Cinema/Chicago and the Chicago International Film Festival honored Kelsey Grammer with the Career Achievement Award at the 48th Hugo Television Awards Ceremony on Thursday night, April 19. Chicago favorite and renowned actor in his own right, John Mahoney, paid tribute to Mr. Grammer, who then spoke to the crowd in a brief and moving acceptance speech, despite an unruly crowd.
I have interviewed many artists of the years, some of international acclaim and others still hoping to break through. They all speak of the forces that propel them in their work and Mr. Mahoney and Mr. Grammer, life-long and consummate professionals, both of whom have enjoyed fame over the years, broke through the E Entertainment aspect of the evening to touch on these quintessential points true to their artistic careers.
1. Hard work. Despite the glory and the glitz, there is no way around hard work; that unending process of honing in on your craft, and being vigilant about always refining your skills. Mahoney spoke of Grammer's relentless dedication on the set of Frazier and his perpetual attention to so many details in the production (and his love and talent for impersonations). One can easily see that Grammer is driven to the perfection and excellence of his craft through his long and acclaimed career.
2. Playing to the Top. This is a double-edged dagger. Mr. Mahoney spoke of Mr. Grammer's determination both to play to the height of his own potential, and to play to the height of the audience; to never dumb-down or go for the easy joke. The longevity and popularity of Frazier speaks to the power of this and to the power of Mr. Grammer's craft and skill.
3. Joy. My Grammer spoke of the joy that comes from creating and knowing that you are making a connection for people and with people. Over the many years of Frazier, he said that the resounding message that came back to him was one of love from the viewers and how the show had positively and sometimes dramatically influenced their lives. In addition, he mentioned his own sense of love for being a part of something that he knew created this goodwill and happiness for others, and how this fueled his continuous dedication to his work and his own love for his career and being a part of a larger whole. From here, the cycles of positivity and productiveness perpetuate and Grammer spoke of his triumph and blessings in a life of both hardship and grace.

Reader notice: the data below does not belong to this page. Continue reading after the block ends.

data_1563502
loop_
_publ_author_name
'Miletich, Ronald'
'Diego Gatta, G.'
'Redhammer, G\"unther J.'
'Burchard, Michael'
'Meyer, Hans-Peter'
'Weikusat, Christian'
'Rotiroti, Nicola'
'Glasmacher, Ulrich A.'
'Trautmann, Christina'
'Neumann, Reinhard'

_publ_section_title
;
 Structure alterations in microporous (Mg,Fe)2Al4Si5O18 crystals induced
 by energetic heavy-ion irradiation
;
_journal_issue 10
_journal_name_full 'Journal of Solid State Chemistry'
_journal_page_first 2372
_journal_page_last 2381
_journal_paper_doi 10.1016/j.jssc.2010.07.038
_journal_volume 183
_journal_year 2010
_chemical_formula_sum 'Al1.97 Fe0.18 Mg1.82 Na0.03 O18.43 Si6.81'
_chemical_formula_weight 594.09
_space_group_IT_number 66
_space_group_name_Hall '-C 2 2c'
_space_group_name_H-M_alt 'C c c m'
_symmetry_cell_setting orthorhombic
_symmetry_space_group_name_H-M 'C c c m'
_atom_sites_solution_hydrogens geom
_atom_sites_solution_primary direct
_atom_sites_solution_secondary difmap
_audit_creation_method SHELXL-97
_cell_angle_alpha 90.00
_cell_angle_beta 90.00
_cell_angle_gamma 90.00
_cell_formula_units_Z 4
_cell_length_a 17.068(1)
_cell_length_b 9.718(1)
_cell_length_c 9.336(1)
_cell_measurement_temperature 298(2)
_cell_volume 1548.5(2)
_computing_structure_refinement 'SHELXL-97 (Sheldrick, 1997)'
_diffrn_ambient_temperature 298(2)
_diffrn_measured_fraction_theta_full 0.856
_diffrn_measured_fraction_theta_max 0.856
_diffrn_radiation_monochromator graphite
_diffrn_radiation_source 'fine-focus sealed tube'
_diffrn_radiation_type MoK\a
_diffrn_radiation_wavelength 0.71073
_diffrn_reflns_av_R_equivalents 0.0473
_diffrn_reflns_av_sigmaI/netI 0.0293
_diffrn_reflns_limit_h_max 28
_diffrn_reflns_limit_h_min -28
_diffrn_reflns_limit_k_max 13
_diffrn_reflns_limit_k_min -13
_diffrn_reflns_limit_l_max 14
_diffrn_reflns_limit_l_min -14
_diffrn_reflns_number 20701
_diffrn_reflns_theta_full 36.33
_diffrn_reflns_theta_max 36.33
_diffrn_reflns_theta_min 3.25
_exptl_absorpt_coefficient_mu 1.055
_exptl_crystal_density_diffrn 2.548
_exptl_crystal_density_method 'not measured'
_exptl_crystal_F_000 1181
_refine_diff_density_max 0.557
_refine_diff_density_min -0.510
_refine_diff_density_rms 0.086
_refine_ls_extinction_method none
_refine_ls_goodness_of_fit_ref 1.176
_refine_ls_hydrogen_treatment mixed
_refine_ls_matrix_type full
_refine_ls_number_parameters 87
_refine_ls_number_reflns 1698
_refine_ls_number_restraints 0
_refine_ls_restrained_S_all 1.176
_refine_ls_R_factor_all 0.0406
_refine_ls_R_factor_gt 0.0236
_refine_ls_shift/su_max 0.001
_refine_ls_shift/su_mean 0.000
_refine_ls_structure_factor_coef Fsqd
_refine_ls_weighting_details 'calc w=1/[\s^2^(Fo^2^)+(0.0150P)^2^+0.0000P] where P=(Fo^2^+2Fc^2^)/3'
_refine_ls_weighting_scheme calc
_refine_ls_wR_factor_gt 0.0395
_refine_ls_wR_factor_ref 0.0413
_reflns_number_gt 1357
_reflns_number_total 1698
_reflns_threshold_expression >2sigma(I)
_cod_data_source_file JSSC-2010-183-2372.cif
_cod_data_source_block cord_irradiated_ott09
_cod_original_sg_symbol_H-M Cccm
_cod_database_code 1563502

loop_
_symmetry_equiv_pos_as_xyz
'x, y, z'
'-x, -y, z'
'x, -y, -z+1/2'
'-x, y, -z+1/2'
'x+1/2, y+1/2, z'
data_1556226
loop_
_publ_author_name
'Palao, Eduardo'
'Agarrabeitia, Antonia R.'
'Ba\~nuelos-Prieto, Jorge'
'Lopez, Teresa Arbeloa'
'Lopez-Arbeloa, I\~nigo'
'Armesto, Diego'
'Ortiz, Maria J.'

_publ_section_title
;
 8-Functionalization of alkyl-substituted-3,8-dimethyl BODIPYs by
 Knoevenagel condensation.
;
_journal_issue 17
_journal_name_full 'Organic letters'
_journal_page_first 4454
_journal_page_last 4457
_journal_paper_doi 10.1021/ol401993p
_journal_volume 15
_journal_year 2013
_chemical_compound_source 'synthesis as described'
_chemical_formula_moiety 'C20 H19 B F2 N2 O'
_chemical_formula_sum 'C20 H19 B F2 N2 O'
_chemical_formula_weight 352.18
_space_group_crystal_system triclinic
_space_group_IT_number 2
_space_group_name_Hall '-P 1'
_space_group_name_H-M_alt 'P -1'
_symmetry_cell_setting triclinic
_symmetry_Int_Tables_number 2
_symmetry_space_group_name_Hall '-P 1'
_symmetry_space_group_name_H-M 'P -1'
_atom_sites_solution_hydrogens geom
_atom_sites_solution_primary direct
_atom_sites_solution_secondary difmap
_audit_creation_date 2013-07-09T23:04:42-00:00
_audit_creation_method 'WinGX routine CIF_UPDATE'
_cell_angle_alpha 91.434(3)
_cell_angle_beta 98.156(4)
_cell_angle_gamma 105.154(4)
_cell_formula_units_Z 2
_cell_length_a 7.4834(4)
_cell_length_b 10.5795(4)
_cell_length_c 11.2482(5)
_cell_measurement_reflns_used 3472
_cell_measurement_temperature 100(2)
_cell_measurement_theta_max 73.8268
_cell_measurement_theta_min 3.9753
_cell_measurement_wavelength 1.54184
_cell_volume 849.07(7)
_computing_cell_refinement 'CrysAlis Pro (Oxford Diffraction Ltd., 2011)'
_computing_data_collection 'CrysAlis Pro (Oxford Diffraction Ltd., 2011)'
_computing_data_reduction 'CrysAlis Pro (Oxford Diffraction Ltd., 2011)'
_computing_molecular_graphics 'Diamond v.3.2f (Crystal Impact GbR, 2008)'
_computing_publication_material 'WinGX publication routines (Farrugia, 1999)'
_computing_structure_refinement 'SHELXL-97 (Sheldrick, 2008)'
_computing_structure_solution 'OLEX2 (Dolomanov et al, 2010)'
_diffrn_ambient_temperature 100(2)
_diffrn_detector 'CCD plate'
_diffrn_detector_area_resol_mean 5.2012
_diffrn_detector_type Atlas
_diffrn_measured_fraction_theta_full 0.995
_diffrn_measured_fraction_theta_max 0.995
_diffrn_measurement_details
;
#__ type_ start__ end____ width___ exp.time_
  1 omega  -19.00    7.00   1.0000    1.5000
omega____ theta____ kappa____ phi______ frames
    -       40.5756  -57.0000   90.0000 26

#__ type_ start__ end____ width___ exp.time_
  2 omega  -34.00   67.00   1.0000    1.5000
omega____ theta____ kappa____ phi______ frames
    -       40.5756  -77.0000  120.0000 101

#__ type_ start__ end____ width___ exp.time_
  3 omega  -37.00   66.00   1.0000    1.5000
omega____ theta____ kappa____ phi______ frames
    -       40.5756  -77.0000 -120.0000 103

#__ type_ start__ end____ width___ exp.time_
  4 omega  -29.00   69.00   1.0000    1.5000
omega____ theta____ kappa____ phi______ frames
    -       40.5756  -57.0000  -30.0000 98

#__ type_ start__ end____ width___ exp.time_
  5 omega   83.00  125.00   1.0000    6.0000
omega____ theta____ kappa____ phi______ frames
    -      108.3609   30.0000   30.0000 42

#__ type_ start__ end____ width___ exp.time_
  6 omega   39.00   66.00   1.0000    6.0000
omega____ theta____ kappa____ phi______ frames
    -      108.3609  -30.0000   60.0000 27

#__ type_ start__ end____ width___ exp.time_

Grammer is perhaps best known for his role as Frazier Crane in Cheers and Frazier. However, he also won the Golden Globe award for playing fictitious Mayor Tom Kane in Starz's new series Boss, and he continues to be the voice of Sideshow Bob (winning an Emmy in 2006) on The Simpsons. This would be enough for most artists, but Grammer has played many other roles on TV, in films and on stage, earning a Tony Nomination in 2010 for Best Performance as A Leading Actor in a Musical for his role as Georges in La Cage Aux Folles on Broadway. Again, most would stop here, but Grammer is also a director, executive producer and the creator of Grammnet, a production company that has produced countless TV shows, including the Emmy-winning Medium for NBC.
It was hard not to leap to one's feet clapping for such a long and illustrious career at the end of Mr. Grammer's short acceptance speech on Thursday night which was delivered with tenderness, grace and humility, as well as a few salient points regarding his artistic career. I am so proud to have him here in Chicago filming for the second season of Boss. Well done, Mr. Grammer. Standing ovation, indeed!
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